•    Higher income correlates with higher engagement, but while there are significantly more people earning $50K and above who are fully engaged than at lower income levels, income is not a driving factor. Unsurprisingly the most  disengaged are those earning less than $50K, but there are multiple  factors  that may influence  this. For example, low- level incomes are usually associated with positions with high customer interaction, where respondents are more likely to be disengaged. There are no differences in engagement based on varying salary levels of the partially engaged.

•    Part-time workers, who make up an increasing part of the national workforce, are much less engaged (26%) and more likely to be disengaged (29%) than full-time employees, who were 31% engaged and 24% disengaged.

•    Client-facing employees, i.e. those in sales or customer service, are the people companies most need to engage. They tend to be the lowest paid, but working at their best level they will boost both customer satisfaction and revenue. Employee engagement is much lower in some sectors than others. Those who work in government, education, and manufacturing are among the most disengaged. Those who work in the health care are the most engaged. More engaged employees feel they are in a high position or well compensated relative to their background, their skills or their age.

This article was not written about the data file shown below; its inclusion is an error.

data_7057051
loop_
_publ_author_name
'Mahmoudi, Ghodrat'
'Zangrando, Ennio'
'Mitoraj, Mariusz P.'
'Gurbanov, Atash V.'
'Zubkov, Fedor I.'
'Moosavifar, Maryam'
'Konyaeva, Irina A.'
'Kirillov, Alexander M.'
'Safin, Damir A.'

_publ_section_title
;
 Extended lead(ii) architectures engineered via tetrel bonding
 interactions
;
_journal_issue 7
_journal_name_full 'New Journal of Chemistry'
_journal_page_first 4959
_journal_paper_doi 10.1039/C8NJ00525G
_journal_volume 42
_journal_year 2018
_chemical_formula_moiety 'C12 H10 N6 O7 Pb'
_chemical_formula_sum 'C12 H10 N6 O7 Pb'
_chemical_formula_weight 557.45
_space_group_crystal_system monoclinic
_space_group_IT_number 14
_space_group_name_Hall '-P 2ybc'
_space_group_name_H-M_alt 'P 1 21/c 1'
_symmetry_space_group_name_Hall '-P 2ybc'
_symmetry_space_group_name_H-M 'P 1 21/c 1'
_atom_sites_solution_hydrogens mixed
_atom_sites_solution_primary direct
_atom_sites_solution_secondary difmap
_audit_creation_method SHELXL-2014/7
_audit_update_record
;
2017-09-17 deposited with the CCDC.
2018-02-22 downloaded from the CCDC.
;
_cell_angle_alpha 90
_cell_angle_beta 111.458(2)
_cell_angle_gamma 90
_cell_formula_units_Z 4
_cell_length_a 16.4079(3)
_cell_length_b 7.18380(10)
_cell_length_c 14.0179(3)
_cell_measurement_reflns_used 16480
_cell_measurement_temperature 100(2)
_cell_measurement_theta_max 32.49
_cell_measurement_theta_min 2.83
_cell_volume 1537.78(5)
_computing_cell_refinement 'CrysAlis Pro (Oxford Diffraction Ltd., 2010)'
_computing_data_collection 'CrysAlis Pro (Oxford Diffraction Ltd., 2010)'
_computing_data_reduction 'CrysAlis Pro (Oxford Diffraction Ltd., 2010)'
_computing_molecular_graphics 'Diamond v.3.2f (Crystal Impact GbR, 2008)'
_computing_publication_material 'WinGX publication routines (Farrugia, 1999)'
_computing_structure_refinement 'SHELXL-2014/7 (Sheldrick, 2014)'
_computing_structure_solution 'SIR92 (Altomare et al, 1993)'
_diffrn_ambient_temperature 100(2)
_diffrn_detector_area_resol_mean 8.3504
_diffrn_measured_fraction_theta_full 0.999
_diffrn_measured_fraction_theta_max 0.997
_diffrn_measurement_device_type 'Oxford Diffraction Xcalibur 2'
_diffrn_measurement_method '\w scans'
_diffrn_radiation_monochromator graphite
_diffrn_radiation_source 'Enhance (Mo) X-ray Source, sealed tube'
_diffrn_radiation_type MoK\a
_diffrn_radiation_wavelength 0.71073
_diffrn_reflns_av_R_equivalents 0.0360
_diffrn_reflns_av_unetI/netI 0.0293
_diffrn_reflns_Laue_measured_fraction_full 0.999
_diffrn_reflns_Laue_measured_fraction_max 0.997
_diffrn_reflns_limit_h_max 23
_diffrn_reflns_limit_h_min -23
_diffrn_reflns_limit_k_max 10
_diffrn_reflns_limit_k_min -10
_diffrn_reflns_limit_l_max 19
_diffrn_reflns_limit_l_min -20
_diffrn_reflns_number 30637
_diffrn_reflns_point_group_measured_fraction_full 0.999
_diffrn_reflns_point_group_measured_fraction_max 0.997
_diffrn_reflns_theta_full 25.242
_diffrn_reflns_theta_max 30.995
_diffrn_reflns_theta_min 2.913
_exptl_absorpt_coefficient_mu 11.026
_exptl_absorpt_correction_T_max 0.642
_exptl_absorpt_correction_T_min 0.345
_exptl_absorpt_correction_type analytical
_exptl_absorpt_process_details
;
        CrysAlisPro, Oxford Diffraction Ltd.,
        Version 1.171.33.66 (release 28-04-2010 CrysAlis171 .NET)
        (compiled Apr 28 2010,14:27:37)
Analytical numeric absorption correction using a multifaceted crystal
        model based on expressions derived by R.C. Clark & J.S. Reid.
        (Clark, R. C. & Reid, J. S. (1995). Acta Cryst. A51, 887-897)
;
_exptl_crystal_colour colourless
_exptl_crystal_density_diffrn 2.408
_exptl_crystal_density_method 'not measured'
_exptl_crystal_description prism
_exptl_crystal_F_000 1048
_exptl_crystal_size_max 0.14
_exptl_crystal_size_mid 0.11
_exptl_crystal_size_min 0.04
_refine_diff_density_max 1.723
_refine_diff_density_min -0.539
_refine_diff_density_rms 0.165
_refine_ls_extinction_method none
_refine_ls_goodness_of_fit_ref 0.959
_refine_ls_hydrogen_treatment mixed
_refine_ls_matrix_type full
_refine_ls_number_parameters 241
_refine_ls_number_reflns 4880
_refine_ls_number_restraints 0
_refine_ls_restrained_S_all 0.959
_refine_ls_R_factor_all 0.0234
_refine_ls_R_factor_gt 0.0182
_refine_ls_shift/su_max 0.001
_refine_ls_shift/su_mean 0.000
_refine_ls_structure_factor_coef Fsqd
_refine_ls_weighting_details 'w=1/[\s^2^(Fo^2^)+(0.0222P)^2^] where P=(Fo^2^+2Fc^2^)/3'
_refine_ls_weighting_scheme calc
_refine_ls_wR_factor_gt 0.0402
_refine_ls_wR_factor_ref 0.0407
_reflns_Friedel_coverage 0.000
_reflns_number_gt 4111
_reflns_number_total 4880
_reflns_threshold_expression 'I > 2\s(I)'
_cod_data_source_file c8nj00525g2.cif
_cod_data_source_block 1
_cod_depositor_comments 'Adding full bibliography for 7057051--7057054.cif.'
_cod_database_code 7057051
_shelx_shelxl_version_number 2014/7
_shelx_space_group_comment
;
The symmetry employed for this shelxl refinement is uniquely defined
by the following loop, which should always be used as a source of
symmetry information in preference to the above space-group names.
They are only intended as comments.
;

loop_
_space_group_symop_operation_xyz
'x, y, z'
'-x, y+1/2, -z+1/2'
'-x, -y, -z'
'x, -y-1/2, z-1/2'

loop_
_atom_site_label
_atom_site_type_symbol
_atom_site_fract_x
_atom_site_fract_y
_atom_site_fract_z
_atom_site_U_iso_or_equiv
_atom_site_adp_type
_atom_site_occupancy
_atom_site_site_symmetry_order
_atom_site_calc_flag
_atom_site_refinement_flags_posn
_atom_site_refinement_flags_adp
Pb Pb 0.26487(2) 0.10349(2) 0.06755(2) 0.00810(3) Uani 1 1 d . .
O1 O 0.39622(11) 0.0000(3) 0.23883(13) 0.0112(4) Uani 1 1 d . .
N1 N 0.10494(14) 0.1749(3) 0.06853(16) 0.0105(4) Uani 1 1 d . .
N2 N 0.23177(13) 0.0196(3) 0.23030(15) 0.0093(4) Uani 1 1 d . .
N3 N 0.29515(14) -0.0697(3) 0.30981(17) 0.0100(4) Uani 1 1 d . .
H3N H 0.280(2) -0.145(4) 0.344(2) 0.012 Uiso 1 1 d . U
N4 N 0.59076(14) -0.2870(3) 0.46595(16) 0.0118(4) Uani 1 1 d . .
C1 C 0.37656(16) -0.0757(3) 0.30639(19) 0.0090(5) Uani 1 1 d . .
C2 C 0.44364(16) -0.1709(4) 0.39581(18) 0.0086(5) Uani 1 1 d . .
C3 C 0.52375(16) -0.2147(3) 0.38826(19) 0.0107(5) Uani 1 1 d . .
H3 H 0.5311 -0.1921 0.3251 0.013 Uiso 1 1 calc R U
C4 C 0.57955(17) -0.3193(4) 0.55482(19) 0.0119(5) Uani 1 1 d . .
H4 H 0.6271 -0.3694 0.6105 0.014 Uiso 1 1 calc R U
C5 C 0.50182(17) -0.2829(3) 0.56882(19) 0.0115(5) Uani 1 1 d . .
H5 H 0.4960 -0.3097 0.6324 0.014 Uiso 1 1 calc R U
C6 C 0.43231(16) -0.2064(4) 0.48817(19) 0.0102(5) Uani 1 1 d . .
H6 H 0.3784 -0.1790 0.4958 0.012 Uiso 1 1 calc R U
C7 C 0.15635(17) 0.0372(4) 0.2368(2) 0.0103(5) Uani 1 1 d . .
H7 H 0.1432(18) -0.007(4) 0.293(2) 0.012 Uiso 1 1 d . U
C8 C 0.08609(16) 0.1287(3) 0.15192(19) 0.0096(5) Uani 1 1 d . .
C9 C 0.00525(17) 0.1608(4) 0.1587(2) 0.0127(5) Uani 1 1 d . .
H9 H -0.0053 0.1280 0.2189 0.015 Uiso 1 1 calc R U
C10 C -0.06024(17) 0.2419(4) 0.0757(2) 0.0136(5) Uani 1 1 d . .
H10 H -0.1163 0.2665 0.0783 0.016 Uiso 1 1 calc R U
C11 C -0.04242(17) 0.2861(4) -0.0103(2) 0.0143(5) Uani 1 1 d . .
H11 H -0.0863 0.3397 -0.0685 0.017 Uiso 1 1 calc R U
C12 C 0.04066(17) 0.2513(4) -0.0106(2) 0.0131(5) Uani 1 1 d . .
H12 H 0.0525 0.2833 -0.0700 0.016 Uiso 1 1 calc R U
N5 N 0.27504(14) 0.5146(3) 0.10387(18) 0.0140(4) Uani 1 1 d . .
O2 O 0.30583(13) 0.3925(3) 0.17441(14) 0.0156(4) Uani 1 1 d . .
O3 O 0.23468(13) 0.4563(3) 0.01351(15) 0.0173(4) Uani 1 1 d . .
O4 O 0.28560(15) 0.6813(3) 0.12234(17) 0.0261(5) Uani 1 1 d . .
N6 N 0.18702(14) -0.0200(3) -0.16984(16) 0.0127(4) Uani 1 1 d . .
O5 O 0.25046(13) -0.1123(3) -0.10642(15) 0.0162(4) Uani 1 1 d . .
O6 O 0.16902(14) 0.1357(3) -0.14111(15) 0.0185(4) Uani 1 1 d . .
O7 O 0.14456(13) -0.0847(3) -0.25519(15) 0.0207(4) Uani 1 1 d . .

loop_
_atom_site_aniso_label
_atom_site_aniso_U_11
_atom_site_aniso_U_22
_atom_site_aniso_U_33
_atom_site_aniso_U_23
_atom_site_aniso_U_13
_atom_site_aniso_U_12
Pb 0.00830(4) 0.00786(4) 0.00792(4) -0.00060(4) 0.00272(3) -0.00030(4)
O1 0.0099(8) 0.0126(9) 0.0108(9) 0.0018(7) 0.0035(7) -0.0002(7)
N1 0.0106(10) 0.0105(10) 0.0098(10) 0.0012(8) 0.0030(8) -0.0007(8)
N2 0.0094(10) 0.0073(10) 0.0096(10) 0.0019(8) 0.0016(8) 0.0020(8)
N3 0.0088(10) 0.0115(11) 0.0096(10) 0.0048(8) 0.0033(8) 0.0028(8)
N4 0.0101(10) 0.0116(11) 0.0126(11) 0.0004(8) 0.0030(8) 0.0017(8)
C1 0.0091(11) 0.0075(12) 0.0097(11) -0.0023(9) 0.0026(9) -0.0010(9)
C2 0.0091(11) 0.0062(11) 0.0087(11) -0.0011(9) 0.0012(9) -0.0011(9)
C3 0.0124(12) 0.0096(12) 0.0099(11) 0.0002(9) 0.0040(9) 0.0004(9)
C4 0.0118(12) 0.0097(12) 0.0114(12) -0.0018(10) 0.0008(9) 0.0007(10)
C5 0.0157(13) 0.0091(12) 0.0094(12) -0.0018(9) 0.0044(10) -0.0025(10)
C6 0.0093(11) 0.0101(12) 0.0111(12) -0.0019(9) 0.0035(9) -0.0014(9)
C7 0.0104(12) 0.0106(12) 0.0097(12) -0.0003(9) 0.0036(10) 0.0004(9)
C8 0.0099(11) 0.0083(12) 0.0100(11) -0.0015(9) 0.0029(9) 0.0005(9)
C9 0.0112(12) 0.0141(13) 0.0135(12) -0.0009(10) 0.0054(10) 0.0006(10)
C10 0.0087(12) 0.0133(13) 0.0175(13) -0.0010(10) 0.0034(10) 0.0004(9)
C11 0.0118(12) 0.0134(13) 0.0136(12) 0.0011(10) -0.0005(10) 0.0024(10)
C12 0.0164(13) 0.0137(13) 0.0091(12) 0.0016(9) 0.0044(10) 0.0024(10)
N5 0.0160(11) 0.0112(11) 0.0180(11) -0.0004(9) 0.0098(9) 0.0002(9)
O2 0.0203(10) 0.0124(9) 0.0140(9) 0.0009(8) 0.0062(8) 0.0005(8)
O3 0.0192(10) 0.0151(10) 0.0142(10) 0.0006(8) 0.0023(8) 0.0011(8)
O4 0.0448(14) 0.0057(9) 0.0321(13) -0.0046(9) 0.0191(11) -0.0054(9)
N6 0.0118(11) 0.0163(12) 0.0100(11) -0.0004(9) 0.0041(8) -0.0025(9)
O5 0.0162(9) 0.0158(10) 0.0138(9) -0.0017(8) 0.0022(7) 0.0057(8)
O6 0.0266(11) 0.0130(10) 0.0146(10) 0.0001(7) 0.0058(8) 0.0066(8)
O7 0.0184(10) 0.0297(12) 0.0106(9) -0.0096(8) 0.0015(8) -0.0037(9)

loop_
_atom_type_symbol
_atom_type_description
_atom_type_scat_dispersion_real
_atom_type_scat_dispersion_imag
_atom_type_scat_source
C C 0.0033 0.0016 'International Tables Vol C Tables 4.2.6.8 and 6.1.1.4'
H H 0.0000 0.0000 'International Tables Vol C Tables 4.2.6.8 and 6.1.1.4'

•    Emotional Dynamics: Emotions, which we explore in greater depth in the white paper “Emotional Drivers of Employee Engagement,” have a major impact on an employee’s engagement level. Certain emotional responses are positive, others negative, but negative emotions have greater influence.  The fully engaged employee is more enthusiastic, empowered, happy, confident and valued. The disengaged find their workplace upsetting and are irritated merely by having to show up for work.

•    Workplace Dynamics: Positive engagement is affected by overall job satisfaction, but disengagement is mainly impacted by dissatisfaction with senior management, although the disengaged express little satisfaction with any facet of their job. Interpersonal relations, a positive working atmosphere and a caring manager contribute to a climate of engagement.